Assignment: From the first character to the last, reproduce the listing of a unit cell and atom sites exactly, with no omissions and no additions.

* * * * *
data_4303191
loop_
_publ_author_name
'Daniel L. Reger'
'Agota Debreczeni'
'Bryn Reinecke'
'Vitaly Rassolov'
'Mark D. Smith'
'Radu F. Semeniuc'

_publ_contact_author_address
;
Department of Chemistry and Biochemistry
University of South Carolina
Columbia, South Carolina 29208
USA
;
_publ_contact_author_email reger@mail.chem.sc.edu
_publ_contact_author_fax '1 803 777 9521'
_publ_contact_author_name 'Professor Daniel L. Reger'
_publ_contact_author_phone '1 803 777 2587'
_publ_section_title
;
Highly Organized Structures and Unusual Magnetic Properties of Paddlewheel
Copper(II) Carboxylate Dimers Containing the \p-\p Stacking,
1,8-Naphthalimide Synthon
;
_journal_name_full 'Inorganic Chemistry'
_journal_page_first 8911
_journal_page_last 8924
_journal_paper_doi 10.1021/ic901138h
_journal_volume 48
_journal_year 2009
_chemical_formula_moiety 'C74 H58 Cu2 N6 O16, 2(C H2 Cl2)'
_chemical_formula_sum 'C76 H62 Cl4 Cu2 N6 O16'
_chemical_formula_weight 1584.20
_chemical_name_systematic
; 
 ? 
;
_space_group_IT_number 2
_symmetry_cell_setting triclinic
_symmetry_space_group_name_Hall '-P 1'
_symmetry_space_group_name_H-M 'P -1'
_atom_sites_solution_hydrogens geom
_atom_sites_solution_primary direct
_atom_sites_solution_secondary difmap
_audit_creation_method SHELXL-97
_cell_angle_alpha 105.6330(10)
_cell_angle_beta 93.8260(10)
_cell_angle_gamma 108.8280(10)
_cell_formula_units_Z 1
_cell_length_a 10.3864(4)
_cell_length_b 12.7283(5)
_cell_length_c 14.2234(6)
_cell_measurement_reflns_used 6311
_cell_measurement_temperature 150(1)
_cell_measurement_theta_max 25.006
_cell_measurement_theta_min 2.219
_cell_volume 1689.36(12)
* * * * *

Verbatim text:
data_4303191
loop_
_publ_author_name
'Daniel L. Reger'
'Agota Debreczeni'
'Bryn Reinecke'
'Vitaly Rassolov'
'Mark D. Smith'
'Radu F. Semeniuc'

_publ_contact_author_address
;
Department of Chemistry and Biochemistry
University of South Carolina
Columbia, South Carolina 29208
USA
;
_publ_contact_author_email reger@mail.chem.sc.edu
_publ_contact_author_fax '1 803 777 9521'
_publ_contact_author_name 'Professor Daniel L. Reger'
_publ_contact_author_phone '1 803 777 2587'
_publ_section_title
;
Highly Organized Structures and Unusual Magnetic Properties of Paddlewheel
Copper(II) Carboxylate Dimers Containing the \p-\p Stacking,
1,8-Naphthalimide Synthon
;
_journal_name_full 'Inorganic Chemistry'
_journal_page_first 8911
_journal_page_last 8924
_journal_paper_doi 10.1021/ic901138h
_journal_volume 48
_journal_year 2009
_chemical_formula_moiety 'C74 H58 Cu2 N6 O16, 2(C H2 Cl2)'
_chemical_formula_sum 'C76 H62 Cl4 Cu2 N6 O16'
_chemical_formula_weight 1584.20
_chemical_name_systematic
; 
 ? 
;
_space_group_IT_number 2
_symmetry_cell_setting triclinic
_symmetry_space_group_name_Hall '-P 1'
_symmetry_space_group_name_H-M 'P -1'
_atom_sites_solution_hydrogens geom
_atom_sites_solution_primary direct
_atom_sites_solution_secondary difmap
_audit_creation_method SHELXL-97
_cell_angle_alpha 105.6330(10)
_cell_angle_beta 93.8260(10)
_cell_angle_gamma 108.8280(10)
_cell_formula_units_Z 1
_cell_length_a 10.3864(4)
_cell_length_b 12.7283(5)
_cell_length_c 14.2234(6)
_cell_measurement_reflns_used 6311
_cell_measurement_temperature 150(1)
_cell_measurement_theta_max 25.006
_cell_measurement_theta_min 2.219
_cell_volume 1689.36(12)